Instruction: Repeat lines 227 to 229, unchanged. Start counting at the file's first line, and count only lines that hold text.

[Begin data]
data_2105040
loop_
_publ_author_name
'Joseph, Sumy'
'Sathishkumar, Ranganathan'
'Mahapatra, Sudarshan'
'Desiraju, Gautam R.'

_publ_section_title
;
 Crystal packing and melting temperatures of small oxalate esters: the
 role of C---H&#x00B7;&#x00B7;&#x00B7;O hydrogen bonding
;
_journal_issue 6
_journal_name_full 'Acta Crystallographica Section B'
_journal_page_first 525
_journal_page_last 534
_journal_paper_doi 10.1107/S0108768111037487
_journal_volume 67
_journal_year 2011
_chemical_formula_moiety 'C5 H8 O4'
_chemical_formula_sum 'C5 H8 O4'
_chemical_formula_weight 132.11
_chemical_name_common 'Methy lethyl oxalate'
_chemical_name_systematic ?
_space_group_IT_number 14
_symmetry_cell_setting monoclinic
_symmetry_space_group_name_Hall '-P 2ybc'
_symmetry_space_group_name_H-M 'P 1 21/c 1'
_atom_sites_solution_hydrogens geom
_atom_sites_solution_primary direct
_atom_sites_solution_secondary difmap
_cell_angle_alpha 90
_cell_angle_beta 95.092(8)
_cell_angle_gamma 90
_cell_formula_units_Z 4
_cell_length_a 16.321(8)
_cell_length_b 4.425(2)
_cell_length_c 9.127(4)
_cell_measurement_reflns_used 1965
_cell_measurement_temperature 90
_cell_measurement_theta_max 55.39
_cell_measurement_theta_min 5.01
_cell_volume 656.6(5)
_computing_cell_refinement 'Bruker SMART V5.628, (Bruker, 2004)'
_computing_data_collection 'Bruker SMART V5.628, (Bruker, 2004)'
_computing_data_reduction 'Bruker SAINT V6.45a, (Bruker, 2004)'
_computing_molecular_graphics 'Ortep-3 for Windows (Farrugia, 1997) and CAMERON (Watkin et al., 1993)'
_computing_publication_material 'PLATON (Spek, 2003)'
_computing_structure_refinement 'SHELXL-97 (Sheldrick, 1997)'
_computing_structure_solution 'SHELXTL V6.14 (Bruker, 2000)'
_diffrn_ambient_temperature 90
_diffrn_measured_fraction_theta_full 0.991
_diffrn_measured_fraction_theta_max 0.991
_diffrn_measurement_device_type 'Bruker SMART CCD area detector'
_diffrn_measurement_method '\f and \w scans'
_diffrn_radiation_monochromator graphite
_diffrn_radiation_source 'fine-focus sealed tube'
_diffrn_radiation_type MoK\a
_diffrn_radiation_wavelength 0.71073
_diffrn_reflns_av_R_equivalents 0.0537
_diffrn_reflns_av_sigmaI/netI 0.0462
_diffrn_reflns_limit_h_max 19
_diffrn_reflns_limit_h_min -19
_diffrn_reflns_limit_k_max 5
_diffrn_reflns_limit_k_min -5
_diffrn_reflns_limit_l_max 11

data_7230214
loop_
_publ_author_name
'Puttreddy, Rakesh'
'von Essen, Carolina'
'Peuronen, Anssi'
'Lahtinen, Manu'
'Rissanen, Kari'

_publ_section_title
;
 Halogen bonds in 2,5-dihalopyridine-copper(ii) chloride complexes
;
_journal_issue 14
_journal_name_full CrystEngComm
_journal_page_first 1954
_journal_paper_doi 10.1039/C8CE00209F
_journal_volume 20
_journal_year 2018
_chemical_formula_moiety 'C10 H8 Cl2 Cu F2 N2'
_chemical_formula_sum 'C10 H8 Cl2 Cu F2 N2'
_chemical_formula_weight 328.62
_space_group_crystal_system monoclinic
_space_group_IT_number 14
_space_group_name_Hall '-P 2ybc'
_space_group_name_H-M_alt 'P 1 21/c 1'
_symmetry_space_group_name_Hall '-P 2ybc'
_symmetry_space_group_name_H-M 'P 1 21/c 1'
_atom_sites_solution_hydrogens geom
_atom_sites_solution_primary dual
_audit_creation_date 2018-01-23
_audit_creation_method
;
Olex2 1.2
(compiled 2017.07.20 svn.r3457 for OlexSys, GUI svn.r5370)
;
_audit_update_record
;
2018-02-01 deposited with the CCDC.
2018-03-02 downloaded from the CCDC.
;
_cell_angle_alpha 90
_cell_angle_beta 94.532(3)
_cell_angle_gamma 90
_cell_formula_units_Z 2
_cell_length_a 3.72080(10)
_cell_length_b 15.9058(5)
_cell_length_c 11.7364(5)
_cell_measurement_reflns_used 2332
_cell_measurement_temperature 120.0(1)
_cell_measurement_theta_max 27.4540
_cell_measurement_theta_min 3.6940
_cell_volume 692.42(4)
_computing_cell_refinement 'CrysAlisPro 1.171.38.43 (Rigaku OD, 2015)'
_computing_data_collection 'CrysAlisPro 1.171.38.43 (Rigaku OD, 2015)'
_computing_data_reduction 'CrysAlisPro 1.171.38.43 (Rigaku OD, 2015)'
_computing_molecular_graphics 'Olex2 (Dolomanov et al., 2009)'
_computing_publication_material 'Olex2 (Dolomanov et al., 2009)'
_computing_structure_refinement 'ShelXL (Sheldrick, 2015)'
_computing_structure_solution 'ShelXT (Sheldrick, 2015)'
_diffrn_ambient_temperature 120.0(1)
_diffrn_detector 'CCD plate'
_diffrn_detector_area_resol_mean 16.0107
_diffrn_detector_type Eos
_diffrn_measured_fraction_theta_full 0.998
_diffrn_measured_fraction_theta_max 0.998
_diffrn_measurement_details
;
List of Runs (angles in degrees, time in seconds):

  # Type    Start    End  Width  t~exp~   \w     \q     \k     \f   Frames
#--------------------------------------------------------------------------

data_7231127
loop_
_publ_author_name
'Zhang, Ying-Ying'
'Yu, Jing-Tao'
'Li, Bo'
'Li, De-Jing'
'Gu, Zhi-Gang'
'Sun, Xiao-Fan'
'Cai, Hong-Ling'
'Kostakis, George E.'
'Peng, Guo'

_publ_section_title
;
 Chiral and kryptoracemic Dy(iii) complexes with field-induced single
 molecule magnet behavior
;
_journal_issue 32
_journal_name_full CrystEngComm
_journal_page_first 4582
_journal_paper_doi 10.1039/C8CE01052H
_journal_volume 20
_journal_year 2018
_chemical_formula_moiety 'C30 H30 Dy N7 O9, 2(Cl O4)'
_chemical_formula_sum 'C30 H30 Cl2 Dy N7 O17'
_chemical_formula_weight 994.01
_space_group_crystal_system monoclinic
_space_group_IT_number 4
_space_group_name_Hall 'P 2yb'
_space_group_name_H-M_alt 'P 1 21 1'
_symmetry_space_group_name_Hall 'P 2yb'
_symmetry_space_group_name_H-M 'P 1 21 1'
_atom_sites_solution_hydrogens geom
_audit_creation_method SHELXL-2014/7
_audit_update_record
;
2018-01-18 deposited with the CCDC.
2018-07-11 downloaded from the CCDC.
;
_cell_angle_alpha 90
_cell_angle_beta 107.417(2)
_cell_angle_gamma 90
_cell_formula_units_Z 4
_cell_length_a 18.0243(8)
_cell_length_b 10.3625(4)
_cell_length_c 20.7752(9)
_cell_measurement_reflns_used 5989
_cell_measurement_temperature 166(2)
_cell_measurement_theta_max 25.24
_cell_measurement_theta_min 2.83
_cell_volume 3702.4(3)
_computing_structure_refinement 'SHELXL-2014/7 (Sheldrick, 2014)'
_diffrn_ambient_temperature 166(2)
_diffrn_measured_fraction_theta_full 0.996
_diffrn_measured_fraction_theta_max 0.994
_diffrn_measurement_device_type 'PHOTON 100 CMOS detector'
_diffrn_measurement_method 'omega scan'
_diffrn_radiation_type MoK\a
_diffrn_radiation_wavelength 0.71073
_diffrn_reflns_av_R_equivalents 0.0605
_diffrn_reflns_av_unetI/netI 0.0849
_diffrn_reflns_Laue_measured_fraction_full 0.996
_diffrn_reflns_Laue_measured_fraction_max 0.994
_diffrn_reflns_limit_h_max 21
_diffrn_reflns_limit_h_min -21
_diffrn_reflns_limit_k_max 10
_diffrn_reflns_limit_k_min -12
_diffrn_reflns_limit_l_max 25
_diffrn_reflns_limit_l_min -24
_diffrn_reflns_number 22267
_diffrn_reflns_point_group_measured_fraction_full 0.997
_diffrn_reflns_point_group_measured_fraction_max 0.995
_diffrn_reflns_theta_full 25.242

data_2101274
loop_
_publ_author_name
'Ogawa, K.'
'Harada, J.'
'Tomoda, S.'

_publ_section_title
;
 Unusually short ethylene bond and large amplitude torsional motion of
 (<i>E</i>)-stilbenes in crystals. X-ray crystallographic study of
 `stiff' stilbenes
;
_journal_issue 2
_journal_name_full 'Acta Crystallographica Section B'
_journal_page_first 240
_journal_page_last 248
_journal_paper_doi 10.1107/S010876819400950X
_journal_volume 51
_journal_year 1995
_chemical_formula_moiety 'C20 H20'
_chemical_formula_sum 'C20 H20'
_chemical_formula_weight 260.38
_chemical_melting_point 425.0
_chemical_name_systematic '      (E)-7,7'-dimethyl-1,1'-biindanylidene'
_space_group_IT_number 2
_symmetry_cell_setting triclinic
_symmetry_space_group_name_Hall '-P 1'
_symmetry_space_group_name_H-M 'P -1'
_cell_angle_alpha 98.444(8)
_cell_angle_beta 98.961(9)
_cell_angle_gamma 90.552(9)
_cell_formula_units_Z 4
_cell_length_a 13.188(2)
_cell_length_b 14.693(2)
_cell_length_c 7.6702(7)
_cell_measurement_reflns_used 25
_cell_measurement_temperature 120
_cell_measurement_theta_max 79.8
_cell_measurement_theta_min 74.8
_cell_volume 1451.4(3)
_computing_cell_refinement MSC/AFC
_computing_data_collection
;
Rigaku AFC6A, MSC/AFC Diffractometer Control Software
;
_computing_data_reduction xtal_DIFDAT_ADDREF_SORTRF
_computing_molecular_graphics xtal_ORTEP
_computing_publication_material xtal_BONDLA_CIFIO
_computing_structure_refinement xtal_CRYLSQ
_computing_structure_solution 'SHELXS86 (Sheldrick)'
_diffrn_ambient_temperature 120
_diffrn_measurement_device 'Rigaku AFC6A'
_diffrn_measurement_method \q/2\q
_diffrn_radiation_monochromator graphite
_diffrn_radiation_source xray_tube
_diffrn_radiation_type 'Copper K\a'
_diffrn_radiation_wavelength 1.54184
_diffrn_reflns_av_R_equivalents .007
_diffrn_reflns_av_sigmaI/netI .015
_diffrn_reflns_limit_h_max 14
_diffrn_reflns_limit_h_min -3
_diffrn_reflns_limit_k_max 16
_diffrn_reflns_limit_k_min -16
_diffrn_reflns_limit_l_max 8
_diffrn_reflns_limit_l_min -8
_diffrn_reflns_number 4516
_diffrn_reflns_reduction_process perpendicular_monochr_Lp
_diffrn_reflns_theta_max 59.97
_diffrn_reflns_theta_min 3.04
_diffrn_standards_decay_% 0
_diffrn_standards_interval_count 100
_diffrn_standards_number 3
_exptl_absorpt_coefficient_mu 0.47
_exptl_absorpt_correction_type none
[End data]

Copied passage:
_journal_volume 51
_journal_year 1995
_chemical_formula_moiety 'C20 H20'